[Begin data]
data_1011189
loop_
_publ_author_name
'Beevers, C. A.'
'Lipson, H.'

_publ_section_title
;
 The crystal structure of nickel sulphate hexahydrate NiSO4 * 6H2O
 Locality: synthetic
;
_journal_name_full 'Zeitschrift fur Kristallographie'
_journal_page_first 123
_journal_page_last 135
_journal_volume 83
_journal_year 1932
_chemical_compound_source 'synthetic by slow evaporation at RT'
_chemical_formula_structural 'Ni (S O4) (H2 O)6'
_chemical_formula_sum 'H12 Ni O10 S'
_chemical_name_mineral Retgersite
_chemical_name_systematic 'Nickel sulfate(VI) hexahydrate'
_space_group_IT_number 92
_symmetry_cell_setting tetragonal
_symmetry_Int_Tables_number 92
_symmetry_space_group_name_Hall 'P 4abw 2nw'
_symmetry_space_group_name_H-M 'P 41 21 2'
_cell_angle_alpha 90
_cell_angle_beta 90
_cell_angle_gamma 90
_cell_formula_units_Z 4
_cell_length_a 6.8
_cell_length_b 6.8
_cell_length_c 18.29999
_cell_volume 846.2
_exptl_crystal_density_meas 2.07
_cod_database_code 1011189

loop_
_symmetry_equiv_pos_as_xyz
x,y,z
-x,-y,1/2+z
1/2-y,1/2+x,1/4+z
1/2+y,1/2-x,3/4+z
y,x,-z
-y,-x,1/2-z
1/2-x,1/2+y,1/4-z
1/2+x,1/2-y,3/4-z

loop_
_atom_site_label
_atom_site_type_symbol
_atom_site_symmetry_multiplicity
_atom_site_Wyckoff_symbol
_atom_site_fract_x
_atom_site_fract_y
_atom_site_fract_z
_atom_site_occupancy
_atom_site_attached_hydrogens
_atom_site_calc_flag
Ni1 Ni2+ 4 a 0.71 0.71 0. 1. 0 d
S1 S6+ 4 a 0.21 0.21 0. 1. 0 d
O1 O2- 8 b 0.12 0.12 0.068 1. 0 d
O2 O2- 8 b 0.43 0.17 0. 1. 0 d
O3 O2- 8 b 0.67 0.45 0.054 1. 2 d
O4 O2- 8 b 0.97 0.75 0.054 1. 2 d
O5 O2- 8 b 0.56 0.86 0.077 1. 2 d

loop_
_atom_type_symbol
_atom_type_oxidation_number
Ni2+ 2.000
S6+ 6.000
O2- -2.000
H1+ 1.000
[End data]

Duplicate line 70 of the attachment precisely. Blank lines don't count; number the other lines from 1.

H1+ 1.000